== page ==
• George Papandreou  reune o seu Conselho de Ministros  para assinar o programa de  austeridade de médio prazo e de reformas; •A ler  o Relatório da Troika, é claro que  neste a Troika  omite o estudo para a sustentabilidade da dívida, e não faz nenhuma referência ao desejo da UE para se cooptar a oposição grega;


• Os planos do Bundestag para fortalecer a estrutura  do governo alemão, passam por  uma resolução sobre a necessidade de um sector privado participar na resolução do impasse  (bail-in);


• O Financial Times Deutschland  informa que Merkel pode chegar a um acordo sobre a Grécia, mas desde que este seja submetido  a uma votação parlamentar subsequente;


• O Tribunal Constitucional alemão irá realizar uma audição no processo contra o empréstimo à Grécia  e o FEEF a  05 de julho;
• Christine Lagarde, enfrenta novas acusações no escândalo Tapie, e como resultado continua   a incerteza jurídica em torno de sua candidatura para o FMI;


• Nicolas Sarkozy está a ter segundas   ideias  sobre uma emenda constitucional relativamente à obrigação de se ter o  orçamento equilibrado;


• Paul Krugman assinala que os  CDS na Islândia caíram para menos de 200bp, enquanto na Irlanda  se mantêm em cerca  700 pontos base (bp) ;


• um artigo  no jornal Irish Times diz que o governo irlandês mudou de  estratégia quanto ao debate sobre a taxa de juro aplicada com o FEEF, centrando-se já  no próximo programa;


• O ministro das Finanças irlandês disse que não exclui a hipótese de aumentar os  impostos;


• Em Portugal, entretanto, os sindicatos alertam que o programa de reformas económicas acordado  com a UE e o FMI é inconstitucional.

O relatório da  Troika deixa em aberto duas condições importantes para o pacote de resgate da Grécia

O relatório da Troika é omisso quanto a duas condições, da Comissão da  União Europeia, do BCE e do FMI  em que inicialmente insistiram   antes  de se entregar  qualquer parcela adicional do empréstimo concedido , informa o Financial Times  Deutschland. Em primeiro lugar o relatório não contém um estudo da sustentabilidade da dívida, que é normalmente  uma exigência para as novas  entregas de dinheiro. Quando Wolfgang Schäuble pediu  o referido  estudo da sustentabilidade da dívida na videoconferência do Eurogrupo  de  quarta-feira  não recebeu nenhuma  resposta satisfatória. Em segundo lugar, não há consenso bipartidário sobre o programa. O líder do partido conservador Antonis Samaras ainda se  opõe  ao  plano. Este  quer que se diminuia o ritmo da consolidação orçamental e da  redução dos impostos,  receita da Troika considera "irrealista".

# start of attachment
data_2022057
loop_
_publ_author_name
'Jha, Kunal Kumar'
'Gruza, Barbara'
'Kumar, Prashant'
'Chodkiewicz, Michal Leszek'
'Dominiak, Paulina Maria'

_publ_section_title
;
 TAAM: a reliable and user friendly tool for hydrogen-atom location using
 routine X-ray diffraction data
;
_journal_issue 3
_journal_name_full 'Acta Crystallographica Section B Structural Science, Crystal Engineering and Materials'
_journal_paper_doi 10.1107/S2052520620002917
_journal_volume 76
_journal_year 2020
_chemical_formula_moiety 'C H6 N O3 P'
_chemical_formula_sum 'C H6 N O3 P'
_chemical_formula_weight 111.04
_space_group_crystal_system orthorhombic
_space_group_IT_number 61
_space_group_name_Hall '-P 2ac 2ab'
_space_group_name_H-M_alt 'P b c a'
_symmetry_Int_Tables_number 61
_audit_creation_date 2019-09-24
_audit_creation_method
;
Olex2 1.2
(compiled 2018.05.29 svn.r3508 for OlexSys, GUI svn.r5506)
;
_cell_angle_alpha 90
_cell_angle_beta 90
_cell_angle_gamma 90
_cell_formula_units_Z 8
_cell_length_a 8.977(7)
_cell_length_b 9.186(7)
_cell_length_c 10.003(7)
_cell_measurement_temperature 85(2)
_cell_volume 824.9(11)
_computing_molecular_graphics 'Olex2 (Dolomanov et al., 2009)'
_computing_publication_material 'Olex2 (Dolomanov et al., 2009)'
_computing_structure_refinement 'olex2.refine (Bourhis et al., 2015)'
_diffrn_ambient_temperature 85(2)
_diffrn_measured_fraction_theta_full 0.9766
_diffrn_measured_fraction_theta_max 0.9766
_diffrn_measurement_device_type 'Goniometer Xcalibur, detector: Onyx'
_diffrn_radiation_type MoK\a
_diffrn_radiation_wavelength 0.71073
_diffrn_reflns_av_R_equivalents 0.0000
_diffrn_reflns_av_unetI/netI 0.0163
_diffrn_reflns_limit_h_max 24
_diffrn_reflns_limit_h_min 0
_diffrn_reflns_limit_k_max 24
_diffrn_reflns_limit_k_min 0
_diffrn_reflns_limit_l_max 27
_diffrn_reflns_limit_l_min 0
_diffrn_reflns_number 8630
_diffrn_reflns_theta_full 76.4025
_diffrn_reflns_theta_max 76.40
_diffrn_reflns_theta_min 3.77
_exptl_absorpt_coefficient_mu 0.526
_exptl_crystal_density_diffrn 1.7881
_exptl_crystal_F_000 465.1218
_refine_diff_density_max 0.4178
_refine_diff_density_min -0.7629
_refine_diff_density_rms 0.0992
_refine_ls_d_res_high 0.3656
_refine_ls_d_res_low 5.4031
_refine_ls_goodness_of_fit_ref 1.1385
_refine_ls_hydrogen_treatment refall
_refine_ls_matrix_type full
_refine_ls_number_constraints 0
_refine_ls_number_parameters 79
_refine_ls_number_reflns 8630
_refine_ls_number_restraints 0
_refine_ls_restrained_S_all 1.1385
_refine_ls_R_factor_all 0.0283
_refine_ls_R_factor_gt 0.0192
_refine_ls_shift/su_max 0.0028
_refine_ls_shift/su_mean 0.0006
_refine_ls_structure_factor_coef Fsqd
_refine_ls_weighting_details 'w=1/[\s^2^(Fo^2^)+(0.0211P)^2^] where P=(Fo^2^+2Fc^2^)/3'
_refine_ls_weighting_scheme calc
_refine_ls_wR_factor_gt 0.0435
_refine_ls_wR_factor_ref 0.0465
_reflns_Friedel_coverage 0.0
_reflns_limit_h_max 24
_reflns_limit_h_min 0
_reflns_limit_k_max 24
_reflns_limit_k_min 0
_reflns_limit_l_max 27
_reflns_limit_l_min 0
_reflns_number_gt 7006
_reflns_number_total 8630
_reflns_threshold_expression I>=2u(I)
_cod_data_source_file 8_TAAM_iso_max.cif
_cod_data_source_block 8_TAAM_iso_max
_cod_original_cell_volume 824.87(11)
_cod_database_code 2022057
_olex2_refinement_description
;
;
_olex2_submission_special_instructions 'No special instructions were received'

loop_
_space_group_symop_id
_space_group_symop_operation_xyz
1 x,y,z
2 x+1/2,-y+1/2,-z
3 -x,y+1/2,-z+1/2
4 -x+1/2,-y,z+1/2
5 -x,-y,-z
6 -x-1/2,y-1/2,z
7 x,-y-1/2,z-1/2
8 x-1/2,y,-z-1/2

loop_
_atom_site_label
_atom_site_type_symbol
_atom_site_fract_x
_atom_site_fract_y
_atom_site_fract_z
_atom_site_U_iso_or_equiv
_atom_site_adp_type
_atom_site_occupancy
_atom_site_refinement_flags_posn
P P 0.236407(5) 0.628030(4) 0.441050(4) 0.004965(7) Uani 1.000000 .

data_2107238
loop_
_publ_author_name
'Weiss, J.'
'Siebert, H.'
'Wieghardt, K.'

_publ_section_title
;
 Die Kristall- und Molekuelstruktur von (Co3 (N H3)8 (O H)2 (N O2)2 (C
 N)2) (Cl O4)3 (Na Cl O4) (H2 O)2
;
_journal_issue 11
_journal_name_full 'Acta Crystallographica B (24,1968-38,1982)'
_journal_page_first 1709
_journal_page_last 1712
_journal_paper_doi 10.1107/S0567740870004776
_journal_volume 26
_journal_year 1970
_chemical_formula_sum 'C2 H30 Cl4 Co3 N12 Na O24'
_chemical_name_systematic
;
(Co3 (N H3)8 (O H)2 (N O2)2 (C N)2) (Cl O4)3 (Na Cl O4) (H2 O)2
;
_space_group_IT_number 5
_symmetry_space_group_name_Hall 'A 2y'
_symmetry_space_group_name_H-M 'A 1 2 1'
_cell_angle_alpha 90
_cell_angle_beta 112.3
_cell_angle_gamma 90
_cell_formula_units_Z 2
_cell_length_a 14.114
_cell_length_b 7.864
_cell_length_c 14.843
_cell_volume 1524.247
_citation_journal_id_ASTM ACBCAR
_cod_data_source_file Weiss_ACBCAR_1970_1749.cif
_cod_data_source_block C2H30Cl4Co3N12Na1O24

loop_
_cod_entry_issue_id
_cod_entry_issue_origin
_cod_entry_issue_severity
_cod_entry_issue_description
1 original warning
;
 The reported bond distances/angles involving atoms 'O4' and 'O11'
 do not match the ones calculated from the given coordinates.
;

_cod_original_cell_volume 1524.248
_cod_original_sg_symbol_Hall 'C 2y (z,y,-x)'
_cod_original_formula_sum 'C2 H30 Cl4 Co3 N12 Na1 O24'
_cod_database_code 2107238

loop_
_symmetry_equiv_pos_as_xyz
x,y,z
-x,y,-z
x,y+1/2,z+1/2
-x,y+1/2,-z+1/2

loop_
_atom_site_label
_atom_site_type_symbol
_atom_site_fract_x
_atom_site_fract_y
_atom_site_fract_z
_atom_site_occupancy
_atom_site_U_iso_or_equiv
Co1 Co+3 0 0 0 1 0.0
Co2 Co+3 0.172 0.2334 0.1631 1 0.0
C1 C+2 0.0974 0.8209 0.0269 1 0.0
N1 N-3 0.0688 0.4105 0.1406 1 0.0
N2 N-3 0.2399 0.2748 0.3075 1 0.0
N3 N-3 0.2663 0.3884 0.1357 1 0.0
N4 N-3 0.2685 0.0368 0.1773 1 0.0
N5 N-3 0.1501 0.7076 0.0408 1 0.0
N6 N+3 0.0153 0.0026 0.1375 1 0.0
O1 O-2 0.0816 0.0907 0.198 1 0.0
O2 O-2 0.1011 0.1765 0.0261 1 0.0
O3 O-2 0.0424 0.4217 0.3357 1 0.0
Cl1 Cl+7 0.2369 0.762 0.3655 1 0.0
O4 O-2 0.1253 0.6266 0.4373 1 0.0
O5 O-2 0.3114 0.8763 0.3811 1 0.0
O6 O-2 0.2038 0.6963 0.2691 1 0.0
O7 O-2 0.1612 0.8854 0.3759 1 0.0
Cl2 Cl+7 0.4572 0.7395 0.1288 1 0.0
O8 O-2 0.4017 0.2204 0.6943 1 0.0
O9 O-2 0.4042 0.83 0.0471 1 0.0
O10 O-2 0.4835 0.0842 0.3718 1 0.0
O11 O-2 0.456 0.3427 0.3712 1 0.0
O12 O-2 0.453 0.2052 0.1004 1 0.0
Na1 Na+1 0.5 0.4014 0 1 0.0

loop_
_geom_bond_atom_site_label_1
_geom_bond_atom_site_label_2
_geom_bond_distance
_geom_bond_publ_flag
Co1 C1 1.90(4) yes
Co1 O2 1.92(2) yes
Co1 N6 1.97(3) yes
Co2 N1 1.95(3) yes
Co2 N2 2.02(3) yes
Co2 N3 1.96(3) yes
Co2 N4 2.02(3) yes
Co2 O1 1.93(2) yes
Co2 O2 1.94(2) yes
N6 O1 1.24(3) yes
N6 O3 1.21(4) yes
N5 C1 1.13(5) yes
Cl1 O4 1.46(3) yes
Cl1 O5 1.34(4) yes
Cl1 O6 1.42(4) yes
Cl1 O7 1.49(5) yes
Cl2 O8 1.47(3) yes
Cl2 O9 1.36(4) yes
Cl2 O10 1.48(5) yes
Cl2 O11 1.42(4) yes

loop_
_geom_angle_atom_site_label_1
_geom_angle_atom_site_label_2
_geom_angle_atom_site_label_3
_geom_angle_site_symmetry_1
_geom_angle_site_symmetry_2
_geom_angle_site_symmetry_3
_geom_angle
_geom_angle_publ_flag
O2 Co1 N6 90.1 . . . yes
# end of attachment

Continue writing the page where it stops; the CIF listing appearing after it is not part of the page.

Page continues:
publicado por Luis Moreira às 12:00
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Sexta-feira, 3 de Junho de 2011

Eurointelligence < - 30 June 2011 08:54



Eurointelligence Daily Briefing

Due to a technical glitch, a few of yesterday's email briefings were only sent out this morning. The web version was not affected. We apologise for the confusion.

Greece votes not to default this summer

  • Greek parliament votes 155 to 138 for austerity package, and is expected to approve implementation bill today;
  • financial markets still expect Greece to default eventually, amid doubts that the government will implement the programme;
  • the additional annual burden for an average Greek family will be in the order of one month’s salary;
  • violent protests erupted in the centre of Athens after the vote;
  • Michael Martens argues that Greece is going to remain a limited democracy for some time to come;
  • central banks extend dollar swap lines as an insurance policy in case of a Greek default;
  • Jürgen Stark tells Die Zeit that any Brady-plan element in a rollover package would contravene the Art.125 TFEU;
  • Germany may include longer-dating Greek debt instruments in the rollover package;
  • Merkel and Ackermann clash over the pretence of a “voluntary” rollover;
  • the Italian cabinet is due to pass a €47bn four-year austerity plan, with most of the savings earmarked for the time after the next elections;
  • Nicolas Sarkozy appoints budget minister Francois Baroin as France’s new finance minister;
  • a French legal commission will decide on July 8 whether the Christine Lagarde will be prosecuted;
  • Le Monde calls on Lagarde to emancipate herself from Sarkozy;
  • Patrick Welter criticises the direction the IMF had taken under DSK;
  • the European Commission, meanwhile, proposes a 1% sales tax and a financial transaction levy to boost its own resources.